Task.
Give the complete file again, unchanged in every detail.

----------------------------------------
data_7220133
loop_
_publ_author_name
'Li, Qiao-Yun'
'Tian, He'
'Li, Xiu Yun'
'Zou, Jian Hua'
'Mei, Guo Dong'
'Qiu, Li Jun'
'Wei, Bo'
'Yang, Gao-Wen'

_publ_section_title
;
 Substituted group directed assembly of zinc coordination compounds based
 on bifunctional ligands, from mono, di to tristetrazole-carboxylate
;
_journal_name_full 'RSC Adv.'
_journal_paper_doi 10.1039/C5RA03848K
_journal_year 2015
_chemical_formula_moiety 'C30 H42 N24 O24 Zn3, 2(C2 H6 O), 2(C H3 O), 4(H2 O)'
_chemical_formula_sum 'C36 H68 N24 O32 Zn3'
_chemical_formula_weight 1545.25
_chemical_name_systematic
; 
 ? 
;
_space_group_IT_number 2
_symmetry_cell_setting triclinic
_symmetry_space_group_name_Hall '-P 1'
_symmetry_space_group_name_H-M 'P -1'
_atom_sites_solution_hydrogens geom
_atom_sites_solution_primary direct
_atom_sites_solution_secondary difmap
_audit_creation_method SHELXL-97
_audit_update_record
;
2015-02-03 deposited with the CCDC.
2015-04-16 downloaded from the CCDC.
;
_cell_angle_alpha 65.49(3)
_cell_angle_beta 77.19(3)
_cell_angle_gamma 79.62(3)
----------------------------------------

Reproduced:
data_7220133
loop_
_publ_author_name
'Li, Qiao-Yun'
'Tian, He'
'Li, Xiu Yun'
'Zou, Jian Hua'
'Mei, Guo Dong'
'Qiu, Li Jun'
'Wei, Bo'
'Yang, Gao-Wen'

_publ_section_title
;
 Substituted group directed assembly of zinc coordination compounds based
 on bifunctional ligands, from mono, di to tristetrazole-carboxylate
;
_journal_name_full 'RSC Adv.'
_journal_paper_doi 10.1039/C5RA03848K
_journal_year 2015
_chemical_formula_moiety 'C30 H42 N24 O24 Zn3, 2(C2 H6 O), 2(C H3 O), 4(H2 O)'
_chemical_formula_sum 'C36 H68 N24 O32 Zn3'
_chemical_formula_weight 1545.25
_chemical_name_systematic
; 
 ? 
;
_space_group_IT_number 2
_symmetry_cell_setting triclinic
_symmetry_space_group_name_Hall '-P 1'
_symmetry_space_group_name_H-M 'P -1'
_atom_sites_solution_hydrogens geom
_atom_sites_solution_primary direct
_atom_sites_solution_secondary difmap
_audit_creation_method SHELXL-97
_audit_update_record
;
2015-02-03 deposited with the CCDC.
2015-04-16 downloaded from the CCDC.
;
_cell_angle_alpha 65.49(3)
_cell_angle_beta 77.19(3)
_cell_angle_gamma 79.62(3)